Barbra's Standing Ovation

Barbra Streisand on the first night of her two nights at Madison Square Garden, the farewell tour, 9-27-00 AP

It was a bittersweet farewell Thursday night as Barbra Streisand performed what she said was her last live performance.

"It feels like time to say goodbye to this part of my life," Streisand said during her parting words to a sold-out Madison Square Garden.

The crowd seemed touched, but as the long standing ovation might attest, was reluctant to say goodbye.

"There's a magic about her. Chills just go down through your spine. It's hard to let her go," said Alan Zaslow, who came from Philadelphia for Streisand's curtain call.

The show, titled Timeless, was a retrospective of her life and career. Between songs, Streisand shared memories of her early days playing small clubs in Greenwich Village, singing with Benny Goodman's orchestra and doing duets with Judy Garland and the Bee Gee's Barry Gibb.

The show opened with a skit of Streisand, portrayed by 15-year-old Lauren Frost, and her mother at the young singer's first recording session.

As Streisand recalled, the piano player told her she would never make it because she was "too undisciplined," that she "could never sing the same way twice." Streisand then joined Frost for a duet of Something's Coming.

Streisand, whose live performances have been few and far between, also explained to the audience why she couldn't bring herself to perform live for nearly 30 years.

She described playing in Central Park in the late 1960's where she was struck by such tremendous stage fright that she couldn't remember the words to three songs. "I was so traumatized," she said.

Streisand appeared to be over her stage fright Thursday, quickly warming up and singing with a full orchestra backing her.

She performed a 28-song set, including many notable numbers like There's a Place for Us, Send in the Clowns, Don't Rain on My Parade from the show Funny Girl, and closing with her signature People.

At one point, Streisand performed a duet with herself, standing in front of a screen playing a scene from the movie Yentl.

Streisand reminded the crowd that she had no intention of retiring, but that she wanted "what everybody else wants: more time to do things for myself and to live my life. I have been working since I was 11."

In announcing her last tour, Streisand said, "Now that I'm happily married, I want to live life with the person I love," Streisand has said, explaining her decision.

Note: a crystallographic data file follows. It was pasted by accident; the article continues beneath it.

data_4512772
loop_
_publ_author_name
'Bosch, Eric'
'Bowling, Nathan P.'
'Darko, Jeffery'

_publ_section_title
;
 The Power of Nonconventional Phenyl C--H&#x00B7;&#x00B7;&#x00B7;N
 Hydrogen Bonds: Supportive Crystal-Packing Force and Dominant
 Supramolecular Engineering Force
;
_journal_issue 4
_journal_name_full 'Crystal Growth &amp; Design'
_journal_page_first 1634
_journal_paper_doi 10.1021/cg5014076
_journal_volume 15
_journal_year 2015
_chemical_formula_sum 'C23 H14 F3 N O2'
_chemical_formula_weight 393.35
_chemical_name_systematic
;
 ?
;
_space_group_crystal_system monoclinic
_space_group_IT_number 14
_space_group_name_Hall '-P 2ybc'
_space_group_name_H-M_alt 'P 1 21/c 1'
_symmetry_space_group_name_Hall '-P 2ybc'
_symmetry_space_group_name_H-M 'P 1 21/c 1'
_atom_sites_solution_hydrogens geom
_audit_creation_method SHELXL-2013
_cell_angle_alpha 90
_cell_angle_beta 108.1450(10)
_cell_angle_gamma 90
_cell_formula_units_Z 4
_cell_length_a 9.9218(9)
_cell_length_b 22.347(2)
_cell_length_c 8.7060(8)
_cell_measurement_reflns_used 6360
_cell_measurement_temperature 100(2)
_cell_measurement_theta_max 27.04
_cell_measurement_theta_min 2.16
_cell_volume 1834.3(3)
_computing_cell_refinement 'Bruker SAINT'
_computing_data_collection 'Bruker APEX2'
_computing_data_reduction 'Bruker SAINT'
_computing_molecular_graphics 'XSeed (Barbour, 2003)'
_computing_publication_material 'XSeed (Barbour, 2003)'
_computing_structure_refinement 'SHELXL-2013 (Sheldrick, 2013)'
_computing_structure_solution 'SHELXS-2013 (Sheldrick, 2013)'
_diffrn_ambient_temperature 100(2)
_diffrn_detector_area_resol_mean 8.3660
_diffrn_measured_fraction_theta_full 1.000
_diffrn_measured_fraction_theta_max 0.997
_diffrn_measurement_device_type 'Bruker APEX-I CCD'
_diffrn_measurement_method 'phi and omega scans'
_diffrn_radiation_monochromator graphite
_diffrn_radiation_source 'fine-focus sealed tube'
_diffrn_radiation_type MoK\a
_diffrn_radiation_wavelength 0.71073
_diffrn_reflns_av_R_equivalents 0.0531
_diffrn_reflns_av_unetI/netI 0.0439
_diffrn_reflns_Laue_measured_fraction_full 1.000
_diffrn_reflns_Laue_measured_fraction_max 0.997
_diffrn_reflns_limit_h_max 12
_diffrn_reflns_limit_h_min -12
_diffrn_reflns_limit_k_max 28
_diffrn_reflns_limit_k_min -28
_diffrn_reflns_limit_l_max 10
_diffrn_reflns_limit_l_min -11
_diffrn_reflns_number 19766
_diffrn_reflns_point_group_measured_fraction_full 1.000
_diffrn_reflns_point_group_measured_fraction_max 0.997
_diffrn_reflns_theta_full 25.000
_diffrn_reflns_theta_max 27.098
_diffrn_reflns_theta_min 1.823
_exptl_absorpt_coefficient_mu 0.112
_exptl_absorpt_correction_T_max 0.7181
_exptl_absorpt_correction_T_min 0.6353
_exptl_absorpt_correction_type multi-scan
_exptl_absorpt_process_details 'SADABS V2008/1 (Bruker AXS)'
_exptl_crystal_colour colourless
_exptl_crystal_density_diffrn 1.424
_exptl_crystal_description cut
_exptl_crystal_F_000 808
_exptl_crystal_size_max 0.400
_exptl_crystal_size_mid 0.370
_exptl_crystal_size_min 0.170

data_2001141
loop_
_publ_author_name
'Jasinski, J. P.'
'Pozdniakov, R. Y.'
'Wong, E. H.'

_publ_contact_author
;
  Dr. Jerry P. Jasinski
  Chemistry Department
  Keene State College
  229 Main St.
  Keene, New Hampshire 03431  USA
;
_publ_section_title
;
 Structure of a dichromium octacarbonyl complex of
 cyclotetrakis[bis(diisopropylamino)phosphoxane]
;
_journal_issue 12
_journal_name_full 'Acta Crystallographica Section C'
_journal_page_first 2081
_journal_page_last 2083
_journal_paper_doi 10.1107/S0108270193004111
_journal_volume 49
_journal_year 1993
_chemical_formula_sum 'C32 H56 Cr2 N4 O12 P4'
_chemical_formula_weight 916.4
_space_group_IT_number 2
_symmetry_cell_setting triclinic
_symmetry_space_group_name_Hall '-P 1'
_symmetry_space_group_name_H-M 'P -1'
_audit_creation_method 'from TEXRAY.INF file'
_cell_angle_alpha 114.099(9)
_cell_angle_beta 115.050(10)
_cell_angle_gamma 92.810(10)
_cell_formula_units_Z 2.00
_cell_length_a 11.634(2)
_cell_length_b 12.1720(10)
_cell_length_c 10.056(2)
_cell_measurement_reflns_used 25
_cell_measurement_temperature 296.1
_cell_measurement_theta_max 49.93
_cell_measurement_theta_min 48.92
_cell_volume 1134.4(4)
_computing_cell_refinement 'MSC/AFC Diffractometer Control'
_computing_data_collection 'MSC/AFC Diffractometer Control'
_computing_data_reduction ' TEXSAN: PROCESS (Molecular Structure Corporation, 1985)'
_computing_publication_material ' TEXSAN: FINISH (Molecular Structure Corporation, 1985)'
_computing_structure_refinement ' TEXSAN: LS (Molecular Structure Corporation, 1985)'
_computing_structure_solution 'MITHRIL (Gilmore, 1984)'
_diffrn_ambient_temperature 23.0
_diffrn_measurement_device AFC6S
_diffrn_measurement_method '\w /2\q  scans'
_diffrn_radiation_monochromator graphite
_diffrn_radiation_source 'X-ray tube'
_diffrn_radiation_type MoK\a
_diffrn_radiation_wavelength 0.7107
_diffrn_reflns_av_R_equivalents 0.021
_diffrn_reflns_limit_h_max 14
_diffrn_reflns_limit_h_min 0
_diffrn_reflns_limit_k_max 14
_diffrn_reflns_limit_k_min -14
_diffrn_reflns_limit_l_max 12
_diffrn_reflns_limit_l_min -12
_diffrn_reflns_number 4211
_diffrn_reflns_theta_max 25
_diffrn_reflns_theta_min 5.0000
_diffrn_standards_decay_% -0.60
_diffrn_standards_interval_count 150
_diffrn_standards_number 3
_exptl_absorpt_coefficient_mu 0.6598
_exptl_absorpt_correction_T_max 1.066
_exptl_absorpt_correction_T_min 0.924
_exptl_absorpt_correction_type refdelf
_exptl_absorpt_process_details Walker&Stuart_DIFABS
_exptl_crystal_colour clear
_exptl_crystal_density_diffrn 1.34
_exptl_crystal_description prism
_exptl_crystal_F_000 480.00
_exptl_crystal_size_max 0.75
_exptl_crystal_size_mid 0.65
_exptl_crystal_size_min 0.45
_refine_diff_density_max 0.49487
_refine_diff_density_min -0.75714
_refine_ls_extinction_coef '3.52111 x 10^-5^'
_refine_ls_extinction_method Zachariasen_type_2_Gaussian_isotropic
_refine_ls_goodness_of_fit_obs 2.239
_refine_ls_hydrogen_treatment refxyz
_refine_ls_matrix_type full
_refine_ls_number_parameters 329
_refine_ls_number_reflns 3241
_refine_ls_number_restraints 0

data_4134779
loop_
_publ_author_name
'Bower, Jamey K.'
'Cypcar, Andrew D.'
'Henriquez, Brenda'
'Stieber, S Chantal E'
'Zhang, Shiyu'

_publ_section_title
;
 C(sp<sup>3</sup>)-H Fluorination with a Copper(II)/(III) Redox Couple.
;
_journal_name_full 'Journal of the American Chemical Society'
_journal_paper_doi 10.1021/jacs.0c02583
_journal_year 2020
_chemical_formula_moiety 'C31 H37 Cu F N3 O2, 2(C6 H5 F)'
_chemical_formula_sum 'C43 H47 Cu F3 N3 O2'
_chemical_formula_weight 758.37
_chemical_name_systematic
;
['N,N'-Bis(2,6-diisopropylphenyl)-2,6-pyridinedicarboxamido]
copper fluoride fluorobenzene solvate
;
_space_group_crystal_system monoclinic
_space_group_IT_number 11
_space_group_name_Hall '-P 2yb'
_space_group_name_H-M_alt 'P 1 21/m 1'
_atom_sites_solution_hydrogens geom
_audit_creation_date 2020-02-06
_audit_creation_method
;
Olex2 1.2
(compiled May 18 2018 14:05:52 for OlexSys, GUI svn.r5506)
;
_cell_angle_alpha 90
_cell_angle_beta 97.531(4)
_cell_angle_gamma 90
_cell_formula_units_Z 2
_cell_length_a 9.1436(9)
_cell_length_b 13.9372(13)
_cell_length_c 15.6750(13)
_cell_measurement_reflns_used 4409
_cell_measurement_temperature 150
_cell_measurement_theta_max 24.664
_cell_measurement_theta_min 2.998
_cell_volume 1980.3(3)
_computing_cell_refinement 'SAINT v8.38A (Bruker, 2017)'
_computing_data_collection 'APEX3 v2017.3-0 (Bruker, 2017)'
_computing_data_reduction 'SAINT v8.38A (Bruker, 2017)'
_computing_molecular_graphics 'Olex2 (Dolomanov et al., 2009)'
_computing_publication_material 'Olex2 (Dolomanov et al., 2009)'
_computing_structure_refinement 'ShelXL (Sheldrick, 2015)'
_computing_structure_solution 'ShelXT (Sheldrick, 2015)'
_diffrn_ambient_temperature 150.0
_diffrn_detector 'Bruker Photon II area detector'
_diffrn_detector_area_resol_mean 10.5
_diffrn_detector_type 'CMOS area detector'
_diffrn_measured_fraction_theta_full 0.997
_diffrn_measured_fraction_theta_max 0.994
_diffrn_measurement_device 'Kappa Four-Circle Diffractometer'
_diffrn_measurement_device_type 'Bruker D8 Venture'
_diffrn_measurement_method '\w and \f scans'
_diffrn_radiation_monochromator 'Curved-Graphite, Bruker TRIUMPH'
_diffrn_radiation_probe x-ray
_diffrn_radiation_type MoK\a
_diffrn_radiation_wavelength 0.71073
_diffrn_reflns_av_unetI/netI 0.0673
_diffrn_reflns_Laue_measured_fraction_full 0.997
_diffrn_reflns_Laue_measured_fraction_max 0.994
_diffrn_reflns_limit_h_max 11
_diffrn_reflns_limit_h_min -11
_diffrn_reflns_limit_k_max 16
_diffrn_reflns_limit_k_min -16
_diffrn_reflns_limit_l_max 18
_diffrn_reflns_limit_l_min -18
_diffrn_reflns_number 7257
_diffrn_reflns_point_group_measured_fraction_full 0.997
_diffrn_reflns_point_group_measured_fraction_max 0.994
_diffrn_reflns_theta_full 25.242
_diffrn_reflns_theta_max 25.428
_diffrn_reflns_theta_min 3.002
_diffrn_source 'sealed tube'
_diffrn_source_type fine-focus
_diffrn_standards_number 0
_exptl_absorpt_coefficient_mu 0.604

She married actor James Brolin in July, 1998.

The celebrities were out in force at the Los Angeles stop of her farewell tour and again Wednesday and Thursday nights in New York.

In L.A., it was the movie crowd – John Travolta, Kevin Spacey, Angelica Huston, Helen Hunt, Goldie Hawn, Sidney Poitier, and Sydney Pollack, along with musicians Burt Bacharach and Neil Young.

A different group of famous faces streamed into Madison Square Garden, among them Madleine Albright, Vince Gill, Amy Grant, Rosie O'Donnell, Penny Marshall, Drew Barrymore, and Sarah Jessica Parker.

O'Donnell said she turned out because she's always been a big fan. Parker hit another note, saying just like Streisand's politics, Barbra herself "is swell."

Others were less famous but maybe even more excited to be there. One group of fans said they drove "all the way from Boston."

Tickets for the Thursday night concert reportedly went for as much as $8,000 on the black market.

But some scalpers found themselves cutting their prices as showtime drew near and one says some of the top seats may have gone for as little as $700.

Little, that is, from a ticket scalper's point of view.

A spokesman for Streisand, Ken Sunshine, says he's glad to hear that some scalpers lost money on the deal.

"We're thrilled about that," said Sunshine, calling scalpers "the scourge of the industry."

The best seats came with more than a good view. You also got a VIP bag of gifts and a pre-concert dinner.

While this wasn't Streisand's first farewell tour as a singer – she made the rounds once before, in 1994, she says this time was for real although she will continue to make studio recordings.

With 42 gold albums, Streisand is second to Elvis in the all-time charts, ahead of both the Beatles and the Rolling Stones, with number one albums in each of the past four decades.

It's not like the award-winning 58-year-old singer, composer, actress, director and political activist is going to have a lot of time on her hands, as she's not retiring and is only ringing down the curtain on her live concert career.

Among other things, her production company is currently working on a film spotlighting the Mideast peace process by focusing on the lives of Israeli Prime Minister Yitzhak Rabin and Palestinian President Yasser Arafat, leading up to the moment of their historic handshake at the White House.



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  • CBSNews.com staff CBSNews.com staff

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